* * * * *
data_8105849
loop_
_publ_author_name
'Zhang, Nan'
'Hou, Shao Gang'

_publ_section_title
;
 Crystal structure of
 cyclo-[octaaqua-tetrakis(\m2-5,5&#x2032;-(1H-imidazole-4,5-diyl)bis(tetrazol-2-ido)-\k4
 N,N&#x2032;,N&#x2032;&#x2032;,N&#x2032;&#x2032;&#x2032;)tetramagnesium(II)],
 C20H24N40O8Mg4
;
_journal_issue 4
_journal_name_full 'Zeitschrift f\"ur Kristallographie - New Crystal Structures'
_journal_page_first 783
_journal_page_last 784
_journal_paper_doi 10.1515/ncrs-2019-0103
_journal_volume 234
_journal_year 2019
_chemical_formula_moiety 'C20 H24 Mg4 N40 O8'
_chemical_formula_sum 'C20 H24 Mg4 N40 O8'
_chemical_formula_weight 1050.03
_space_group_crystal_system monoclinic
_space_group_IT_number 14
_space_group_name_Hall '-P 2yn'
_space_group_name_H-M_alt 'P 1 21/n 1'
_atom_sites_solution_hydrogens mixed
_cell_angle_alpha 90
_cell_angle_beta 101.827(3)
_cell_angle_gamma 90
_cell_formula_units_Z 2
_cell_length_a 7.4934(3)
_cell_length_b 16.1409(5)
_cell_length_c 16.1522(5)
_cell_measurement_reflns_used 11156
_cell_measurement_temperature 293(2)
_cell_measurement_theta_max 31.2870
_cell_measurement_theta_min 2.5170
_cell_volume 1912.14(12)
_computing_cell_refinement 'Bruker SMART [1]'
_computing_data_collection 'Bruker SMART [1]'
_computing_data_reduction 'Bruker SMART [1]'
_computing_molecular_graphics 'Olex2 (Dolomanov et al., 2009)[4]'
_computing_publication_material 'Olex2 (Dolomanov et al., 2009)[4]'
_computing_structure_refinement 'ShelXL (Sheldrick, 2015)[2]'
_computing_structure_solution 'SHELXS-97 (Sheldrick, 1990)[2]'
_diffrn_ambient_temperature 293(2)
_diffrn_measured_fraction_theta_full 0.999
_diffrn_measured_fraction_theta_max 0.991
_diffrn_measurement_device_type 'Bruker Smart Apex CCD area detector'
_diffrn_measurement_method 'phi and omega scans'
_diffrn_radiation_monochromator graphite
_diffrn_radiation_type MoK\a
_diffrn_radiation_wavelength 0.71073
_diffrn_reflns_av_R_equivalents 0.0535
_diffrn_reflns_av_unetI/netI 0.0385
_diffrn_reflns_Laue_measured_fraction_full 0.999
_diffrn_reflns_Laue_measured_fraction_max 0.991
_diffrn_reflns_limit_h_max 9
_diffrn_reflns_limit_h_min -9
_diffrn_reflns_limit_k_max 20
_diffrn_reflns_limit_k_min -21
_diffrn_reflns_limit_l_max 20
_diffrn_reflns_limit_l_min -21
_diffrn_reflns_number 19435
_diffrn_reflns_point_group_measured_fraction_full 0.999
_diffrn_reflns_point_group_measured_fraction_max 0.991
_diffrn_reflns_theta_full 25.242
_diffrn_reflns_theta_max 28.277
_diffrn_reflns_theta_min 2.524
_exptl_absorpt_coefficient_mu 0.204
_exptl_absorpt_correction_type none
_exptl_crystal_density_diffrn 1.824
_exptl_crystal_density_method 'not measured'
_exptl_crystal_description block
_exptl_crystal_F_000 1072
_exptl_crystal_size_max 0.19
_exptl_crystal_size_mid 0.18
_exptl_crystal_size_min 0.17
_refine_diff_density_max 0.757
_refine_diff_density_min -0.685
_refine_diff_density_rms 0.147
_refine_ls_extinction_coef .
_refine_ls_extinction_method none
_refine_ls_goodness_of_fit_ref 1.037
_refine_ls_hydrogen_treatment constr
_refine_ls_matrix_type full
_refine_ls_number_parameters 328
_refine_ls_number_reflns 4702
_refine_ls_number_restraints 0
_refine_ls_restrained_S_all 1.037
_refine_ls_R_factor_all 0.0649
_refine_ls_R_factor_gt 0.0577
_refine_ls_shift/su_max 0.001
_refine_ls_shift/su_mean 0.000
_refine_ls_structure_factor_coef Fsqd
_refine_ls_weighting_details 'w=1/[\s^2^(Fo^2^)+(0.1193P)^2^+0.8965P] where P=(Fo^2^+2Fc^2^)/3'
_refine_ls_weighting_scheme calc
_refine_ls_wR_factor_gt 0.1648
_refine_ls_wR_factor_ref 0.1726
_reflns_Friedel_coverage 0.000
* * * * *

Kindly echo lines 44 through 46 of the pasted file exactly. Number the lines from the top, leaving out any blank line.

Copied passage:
_computing_publication_material 'Olex2 (Dolomanov et al., 2009)[4]'
_computing_structure_refinement 'ShelXL (Sheldrick, 2015)[2]'
_computing_structure_solution 'SHELXS-97 (Sheldrick, 1990)[2]'